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MANUFACTURING COUNCIL COLLAPSE LARGELY FOR SHOW

17-08-2017
by 
in 
Australian Advanced Manufacturing Council chairman John Pollaers

Despite a series of high-profile resignations leading to the disbanding of Trump's entire Manufacturing Jobs Council, the Republican party's strategy towards business and deregulation appears unlikely to change. 

While many saw the resignations of prominent CEOs, such as Denise Morrison of Campbells, and Ken Frazier of Merck Pharma, as a blow to the administration's ability to negotiate with big businesses, the reality is that advisory councils often play a relatively superficial role in the crafting of economic policy. 

Australia has a plethora of manufacturing industry advisory councils, including the Advanced Manufacturing Advisory Council, the Australian Advanced Manufacturing Council, the Innovative Regions Centre, the CSIRO Manufacturing Sector Advisory Council, the Manufacturing Industry Skills Advisory Council, and the Australian Manufacturing Council (previously named as the Manufacturing Industries Advisory Council). 

While the Australian government does appear to take the advice of these councils seriously (in particular those who operate at the state rather than federal level), the American outlook is less cooperative.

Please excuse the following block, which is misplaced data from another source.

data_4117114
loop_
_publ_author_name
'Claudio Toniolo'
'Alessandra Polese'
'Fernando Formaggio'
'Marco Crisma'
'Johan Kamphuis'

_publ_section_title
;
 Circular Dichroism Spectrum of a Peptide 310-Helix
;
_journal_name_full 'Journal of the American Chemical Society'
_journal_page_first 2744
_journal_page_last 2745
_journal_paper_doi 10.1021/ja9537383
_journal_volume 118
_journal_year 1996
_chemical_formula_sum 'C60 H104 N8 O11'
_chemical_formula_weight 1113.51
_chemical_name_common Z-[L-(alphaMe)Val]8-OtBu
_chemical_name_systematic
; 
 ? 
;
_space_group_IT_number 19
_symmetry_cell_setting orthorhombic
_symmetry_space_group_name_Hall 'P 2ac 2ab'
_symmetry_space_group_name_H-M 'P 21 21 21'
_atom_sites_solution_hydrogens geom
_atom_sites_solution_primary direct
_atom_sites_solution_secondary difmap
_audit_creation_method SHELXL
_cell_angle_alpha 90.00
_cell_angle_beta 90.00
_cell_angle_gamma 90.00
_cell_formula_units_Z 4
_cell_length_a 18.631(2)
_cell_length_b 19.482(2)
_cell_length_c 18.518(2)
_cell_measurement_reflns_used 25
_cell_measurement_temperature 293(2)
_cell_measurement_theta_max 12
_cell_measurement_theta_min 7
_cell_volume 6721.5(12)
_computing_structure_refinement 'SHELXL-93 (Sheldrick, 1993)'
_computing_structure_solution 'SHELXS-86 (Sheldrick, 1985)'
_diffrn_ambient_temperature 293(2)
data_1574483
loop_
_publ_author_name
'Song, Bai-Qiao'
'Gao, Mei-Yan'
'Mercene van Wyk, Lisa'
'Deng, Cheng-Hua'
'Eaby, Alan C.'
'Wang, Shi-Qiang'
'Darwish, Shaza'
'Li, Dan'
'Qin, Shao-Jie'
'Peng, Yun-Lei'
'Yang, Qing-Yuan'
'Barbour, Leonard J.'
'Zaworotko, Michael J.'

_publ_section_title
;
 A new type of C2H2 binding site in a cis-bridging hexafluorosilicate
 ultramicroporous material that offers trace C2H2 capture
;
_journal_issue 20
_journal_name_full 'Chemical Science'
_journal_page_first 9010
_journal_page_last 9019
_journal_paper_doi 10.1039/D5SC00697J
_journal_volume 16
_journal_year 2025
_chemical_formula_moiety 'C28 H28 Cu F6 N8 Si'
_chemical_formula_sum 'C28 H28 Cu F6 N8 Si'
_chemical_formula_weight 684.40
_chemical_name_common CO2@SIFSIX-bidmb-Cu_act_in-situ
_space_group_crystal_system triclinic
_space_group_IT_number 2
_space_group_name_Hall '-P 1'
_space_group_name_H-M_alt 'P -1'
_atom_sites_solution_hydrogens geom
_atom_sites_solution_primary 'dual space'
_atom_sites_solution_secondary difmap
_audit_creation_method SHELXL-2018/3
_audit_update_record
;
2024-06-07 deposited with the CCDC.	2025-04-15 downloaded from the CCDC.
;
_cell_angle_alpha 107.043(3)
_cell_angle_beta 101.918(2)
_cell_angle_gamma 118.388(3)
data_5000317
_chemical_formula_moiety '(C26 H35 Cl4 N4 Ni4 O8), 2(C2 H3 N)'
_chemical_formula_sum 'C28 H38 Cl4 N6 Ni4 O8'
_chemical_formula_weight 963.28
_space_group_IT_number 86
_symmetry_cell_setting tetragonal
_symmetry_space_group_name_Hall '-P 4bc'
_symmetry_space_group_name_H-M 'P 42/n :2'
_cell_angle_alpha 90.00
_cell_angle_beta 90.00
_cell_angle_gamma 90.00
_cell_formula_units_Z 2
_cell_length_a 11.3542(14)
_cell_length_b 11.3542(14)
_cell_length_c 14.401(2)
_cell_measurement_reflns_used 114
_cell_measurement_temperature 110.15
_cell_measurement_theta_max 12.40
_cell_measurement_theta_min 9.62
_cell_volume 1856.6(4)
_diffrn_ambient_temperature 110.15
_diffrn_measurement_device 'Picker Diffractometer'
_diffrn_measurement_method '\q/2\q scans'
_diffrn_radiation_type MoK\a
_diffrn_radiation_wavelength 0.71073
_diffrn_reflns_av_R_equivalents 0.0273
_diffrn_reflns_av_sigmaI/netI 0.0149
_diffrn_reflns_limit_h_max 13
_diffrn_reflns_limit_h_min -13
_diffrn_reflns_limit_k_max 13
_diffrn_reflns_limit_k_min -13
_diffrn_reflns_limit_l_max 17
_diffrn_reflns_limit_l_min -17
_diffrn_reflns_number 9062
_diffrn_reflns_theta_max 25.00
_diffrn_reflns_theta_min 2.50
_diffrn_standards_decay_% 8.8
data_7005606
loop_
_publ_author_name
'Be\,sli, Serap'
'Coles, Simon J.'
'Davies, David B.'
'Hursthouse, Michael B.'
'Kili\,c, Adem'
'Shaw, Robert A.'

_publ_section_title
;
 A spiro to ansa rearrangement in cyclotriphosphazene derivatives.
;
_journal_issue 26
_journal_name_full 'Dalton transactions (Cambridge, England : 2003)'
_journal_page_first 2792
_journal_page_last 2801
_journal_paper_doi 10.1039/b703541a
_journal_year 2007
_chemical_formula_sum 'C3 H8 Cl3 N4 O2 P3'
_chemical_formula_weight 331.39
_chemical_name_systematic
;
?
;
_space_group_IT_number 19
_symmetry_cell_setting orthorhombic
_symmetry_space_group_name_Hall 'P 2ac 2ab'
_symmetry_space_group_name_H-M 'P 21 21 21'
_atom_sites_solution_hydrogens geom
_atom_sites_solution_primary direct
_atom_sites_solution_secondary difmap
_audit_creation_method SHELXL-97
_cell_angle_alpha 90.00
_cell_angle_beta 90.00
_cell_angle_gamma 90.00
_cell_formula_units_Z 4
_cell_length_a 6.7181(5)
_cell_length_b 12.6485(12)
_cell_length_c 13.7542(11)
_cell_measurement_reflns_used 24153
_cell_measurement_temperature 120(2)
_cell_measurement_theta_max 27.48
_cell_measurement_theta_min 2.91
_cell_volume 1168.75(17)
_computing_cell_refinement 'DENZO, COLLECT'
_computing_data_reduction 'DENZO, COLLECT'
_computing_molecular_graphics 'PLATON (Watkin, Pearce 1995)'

Often, statements released by the private-sector advisory councils are ignored by the government, or paid lip service. There is no guarantee that any advisory body, whether it be private or government, will be heeded if it gives inconvenient advice. 

Such appeared to be the case with the Manufacturing Jobs Council, where members complained that the administration did not take their feedback on board. Their largest contribution was participating in media events and photo ops, and this may have contributed to their ultimate choice to disband. 

Accounts differ as to whether the group disbanded at their own will or at the request of the administration, but what is certain is that the Rebublican approach of rolling back regulations and favouring local manufacturing still appears to be firmly on track. 

Most recently, this has taken the form of attempts to roll back the Environmental Protection Agency's laws that place limits on how much waste can be in runoff water from power plants.

The EPA is also currently reviewing the emissions limits on certain automobiles.  

 

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